Trends in Green

Renewable Cleaning

Creating sustainable maintenance operations in schools.

Renewable cleaning is founded largely on the medical — Hippocratic Oath — concept or axiom of “Do No Harm,” and, specifically, on the Green Hippocratic Oath concept of, “Do No Harm to the Environment.”

Renewable Cleaning is the prevention, removal, inactivation and/or proper disposal of contaminants to restore built or indoor environments to their original or desired condition, while protecting and enhancing the learning environment in schools.

Why “do no harm”?

According to the Oath Project, “Widespread recognition of major environmental problems has made it clear that the next generation of corporate leaders will be forced to grapple with a set of enormously complex and important issues. Given how business activities affect the environment, should new leaders and managers be asked to take an oath similar to the ones that doctors recite — requiring business leaders to first ‘do no harm,’ including harm to the environment?”

The nonprofit Renewable cleaning group says, most definitely, “Yes!”

Building on green — less is more, sustainability

Renewable cleaning, built on green cleaning, succeeds by emphasizing that less is more, with sustainability as the goal.

Renewable Cleaning, or true cleaning, prevents or removes soils and pollutants, does not add them to the environment, or spread them around, but promotes the following:

  • Less petro-chemistry through use of benign but effective methods. A few examples include ionized water formulas, dry or low-moisture steam vapor sanitation and sanitizers suitable for foodservice requirements.

  • Less soil infiltration through proper entrance matting, and dust containment through better vacuum cleaners and filters (e.g., those recommended by CRI’s Seal of Approval program for effective soil removal, dust capture and prevention of carpet wear), to cite a few examples.

  • Less exposure to pathogenic organisms through removal (rather than poisoning) of microbes, while reducing conditions favorable to their growth through capture and disposal of organic matter or “germ food” and moisture control.

  • Less moisture in the air and on surfaces through better drying and ventilation.

  • Less organic residue through effective cleaning — i.e., more soil removal in less time — validated by ISSA’s Clean Standard that provides target ranges for “cleaner” outcomes based on the measurement of adenosine triphosphate (ATP) — an indicator of germ-promoting soil.

Doing well by doing good

Importantly, beyond just “doing no harm” — a somewhat indirect and negative statement — Renewable Cleaning seeks to proactively enhance indoor environments, do them good, and make them better for staff and students — and for learning.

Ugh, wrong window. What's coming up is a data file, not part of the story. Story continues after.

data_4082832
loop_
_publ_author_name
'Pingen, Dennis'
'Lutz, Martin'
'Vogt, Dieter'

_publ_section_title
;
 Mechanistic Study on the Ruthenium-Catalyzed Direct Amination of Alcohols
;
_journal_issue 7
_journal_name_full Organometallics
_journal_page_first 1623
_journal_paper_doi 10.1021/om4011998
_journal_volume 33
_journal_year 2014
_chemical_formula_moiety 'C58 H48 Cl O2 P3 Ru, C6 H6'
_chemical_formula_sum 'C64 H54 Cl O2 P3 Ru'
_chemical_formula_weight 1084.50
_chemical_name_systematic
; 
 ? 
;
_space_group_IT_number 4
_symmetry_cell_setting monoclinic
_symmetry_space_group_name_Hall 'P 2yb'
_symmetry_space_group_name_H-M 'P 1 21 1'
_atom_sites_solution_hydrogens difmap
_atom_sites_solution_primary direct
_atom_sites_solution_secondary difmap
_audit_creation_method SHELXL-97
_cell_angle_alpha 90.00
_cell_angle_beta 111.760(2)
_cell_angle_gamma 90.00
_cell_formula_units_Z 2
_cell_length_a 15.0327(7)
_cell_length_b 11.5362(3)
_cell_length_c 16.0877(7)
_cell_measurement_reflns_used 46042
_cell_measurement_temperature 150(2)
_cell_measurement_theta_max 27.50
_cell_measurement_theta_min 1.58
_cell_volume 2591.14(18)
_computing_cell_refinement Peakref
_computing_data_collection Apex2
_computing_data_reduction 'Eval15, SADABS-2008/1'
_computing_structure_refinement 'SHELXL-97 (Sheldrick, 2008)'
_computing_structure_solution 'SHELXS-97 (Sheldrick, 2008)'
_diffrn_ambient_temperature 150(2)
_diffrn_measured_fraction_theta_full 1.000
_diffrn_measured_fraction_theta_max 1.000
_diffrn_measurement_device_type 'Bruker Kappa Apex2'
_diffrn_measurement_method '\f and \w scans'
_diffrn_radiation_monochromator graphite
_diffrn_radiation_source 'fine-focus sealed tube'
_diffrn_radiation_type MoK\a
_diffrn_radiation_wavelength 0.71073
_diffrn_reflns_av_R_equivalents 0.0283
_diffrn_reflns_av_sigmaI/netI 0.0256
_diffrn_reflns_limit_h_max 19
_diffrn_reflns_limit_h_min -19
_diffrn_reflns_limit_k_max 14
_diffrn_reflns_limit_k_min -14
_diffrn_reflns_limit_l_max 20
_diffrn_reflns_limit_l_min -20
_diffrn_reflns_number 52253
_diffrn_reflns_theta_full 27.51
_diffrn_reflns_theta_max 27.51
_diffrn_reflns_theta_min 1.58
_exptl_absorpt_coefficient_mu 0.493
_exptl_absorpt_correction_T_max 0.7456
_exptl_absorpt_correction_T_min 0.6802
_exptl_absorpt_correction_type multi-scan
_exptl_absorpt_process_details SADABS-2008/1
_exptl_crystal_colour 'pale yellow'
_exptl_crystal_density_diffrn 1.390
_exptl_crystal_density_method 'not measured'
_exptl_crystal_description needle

How is this good for schools beyond the benefit of greener, healthier learning environments?

According to Dr. Mudarri, “Growing evidence shows businesses that are ecofriendly, ethical and honest in their operations and marketing are more successful than their traditional profitmaximizing counterparts. This is because firms are increasingly being judged not only on the quality of what they sell, but also for what they represent. Becoming known for the ethical principles that your company follows is a very successful marketing strategy.” Thus schools can tap Renewable Cleaning as a key part of their marketing strategy — doing well by doing good.

“The cleaning paradigm is to clean for the health of occupants and workers and not just for appearance, and to promote sustainability indoors and outside,” adds Mudarri.

“Doing good” will ultimately be demonstrated through better school attendance, more productivity and fewer illnesses related to school environments. Even now, we are beginning to track these metrics in charter schools.

It takes a village

One key principle underpinning the success of Renewable Cleaning, as with all ecosystem-based concepts, is that — just as it takes a village to raise a child — it takes a community to make a school healthier through Renewable Cleaning collaboration. Thus parent, teacher and staff involvement is encouraged.

Sustainable workforce

Lastly, Renewable cleaning enables sustainability by “renewing” the workforce through investments in training, professional development, and skill-acquisition such as through IEHA’s Integrated Cleaning and Measurement (ICM), ISSA’s CIMS, and other educational programs.

For more information on Renewable Cleaning or the Green Hippocratic Oath, visit renewablecleaning.org.

This article originally appeared in the December 2013 issue of School Planning & Management.

About the Author

Ruben Rives is the founder and president of the nonprofit Renewable Cleaning group. He has been in the cleaning business for 20 years, with special focus on infection control.

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